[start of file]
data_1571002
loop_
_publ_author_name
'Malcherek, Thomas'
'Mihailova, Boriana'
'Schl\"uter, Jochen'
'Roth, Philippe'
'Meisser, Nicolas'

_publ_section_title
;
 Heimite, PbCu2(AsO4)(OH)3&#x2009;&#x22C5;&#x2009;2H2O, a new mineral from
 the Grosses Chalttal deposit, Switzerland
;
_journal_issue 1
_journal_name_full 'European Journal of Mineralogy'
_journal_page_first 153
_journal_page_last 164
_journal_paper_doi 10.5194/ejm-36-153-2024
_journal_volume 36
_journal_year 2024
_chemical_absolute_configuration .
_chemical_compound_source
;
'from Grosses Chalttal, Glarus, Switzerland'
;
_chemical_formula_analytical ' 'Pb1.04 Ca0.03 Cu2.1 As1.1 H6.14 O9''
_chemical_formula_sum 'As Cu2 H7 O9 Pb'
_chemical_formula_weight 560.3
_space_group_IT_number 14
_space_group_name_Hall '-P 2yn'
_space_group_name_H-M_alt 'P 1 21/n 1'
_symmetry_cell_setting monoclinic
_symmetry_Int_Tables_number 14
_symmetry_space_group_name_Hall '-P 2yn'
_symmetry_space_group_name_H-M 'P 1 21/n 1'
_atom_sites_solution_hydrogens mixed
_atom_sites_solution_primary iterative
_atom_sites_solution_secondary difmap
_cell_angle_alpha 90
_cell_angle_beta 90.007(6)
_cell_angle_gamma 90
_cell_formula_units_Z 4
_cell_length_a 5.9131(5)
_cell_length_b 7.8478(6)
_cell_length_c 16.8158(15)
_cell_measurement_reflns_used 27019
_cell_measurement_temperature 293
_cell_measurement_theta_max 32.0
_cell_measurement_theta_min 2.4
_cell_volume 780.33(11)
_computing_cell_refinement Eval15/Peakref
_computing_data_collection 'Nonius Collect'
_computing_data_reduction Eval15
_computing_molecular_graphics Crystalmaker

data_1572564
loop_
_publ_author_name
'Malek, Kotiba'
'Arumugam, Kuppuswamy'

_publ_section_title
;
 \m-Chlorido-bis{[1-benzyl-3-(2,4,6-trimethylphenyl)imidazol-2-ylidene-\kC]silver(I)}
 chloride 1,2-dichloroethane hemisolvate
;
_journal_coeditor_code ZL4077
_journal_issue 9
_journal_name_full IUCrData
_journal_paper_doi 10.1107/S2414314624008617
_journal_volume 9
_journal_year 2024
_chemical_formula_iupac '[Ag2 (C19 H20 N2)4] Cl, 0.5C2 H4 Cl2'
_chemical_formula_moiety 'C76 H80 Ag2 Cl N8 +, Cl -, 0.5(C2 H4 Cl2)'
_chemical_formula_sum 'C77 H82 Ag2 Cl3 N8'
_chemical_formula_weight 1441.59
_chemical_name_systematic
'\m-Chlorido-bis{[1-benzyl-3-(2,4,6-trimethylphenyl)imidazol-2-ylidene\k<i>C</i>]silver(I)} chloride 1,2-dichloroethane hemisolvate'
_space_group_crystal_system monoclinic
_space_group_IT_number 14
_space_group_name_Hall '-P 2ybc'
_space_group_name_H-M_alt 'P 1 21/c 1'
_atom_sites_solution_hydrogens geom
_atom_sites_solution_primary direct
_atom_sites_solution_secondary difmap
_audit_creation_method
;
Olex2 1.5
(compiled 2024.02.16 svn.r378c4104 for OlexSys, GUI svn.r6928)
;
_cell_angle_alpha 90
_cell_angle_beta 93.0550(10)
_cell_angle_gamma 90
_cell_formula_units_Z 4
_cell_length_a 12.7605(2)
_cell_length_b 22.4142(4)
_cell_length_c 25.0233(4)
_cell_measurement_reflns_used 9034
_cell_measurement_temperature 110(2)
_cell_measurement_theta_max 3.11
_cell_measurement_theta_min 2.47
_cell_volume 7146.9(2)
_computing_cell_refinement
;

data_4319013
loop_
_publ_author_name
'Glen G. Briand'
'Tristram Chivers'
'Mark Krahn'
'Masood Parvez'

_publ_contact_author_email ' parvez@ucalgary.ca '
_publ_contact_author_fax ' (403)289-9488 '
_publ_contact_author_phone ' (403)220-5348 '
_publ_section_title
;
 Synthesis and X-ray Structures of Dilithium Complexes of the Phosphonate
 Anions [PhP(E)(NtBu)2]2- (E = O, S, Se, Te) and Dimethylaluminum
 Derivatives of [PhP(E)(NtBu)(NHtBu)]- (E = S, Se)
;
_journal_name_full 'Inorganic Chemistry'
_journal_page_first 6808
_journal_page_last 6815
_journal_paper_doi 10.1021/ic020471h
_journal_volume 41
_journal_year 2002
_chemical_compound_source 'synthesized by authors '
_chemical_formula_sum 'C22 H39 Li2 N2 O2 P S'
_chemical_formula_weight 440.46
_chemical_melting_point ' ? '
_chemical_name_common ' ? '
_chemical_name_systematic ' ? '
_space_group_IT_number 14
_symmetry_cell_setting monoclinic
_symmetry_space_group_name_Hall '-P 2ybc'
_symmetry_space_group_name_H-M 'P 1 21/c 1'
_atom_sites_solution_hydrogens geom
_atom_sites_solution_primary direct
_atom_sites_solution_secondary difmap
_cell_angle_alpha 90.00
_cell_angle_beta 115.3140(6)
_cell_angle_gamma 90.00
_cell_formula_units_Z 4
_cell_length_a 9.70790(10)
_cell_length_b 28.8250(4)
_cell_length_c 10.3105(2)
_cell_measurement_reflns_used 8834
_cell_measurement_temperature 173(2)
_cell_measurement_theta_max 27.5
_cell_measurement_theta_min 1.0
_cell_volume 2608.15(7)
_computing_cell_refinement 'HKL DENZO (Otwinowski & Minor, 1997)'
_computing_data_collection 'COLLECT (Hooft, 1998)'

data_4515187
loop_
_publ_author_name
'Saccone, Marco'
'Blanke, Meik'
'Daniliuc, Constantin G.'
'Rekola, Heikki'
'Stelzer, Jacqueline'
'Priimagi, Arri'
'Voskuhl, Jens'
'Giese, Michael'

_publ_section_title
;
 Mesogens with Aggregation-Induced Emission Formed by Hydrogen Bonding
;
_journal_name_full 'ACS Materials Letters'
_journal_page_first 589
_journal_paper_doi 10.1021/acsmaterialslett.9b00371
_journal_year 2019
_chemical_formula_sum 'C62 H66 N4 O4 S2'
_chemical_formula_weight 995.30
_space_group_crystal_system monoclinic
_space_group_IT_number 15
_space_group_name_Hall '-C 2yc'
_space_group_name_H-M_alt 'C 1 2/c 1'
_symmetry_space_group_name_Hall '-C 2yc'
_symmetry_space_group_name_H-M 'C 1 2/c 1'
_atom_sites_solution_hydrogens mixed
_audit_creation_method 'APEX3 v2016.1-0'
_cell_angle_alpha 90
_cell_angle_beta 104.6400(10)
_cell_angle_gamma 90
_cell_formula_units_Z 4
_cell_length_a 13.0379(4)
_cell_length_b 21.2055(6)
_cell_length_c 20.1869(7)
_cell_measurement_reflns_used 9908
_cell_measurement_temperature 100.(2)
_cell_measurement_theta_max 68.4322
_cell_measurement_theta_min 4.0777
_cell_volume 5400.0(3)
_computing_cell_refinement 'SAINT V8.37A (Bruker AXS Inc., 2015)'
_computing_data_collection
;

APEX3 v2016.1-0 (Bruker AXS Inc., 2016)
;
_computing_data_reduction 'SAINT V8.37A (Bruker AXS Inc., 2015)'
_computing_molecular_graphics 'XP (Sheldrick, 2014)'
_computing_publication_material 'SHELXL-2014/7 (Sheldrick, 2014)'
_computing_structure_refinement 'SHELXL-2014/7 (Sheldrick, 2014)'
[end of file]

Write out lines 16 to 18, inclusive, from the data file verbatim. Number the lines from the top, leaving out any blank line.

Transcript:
_journal_page_first 153
_journal_page_last 164
_journal_paper_doi 10.5194/ejm-36-153-2024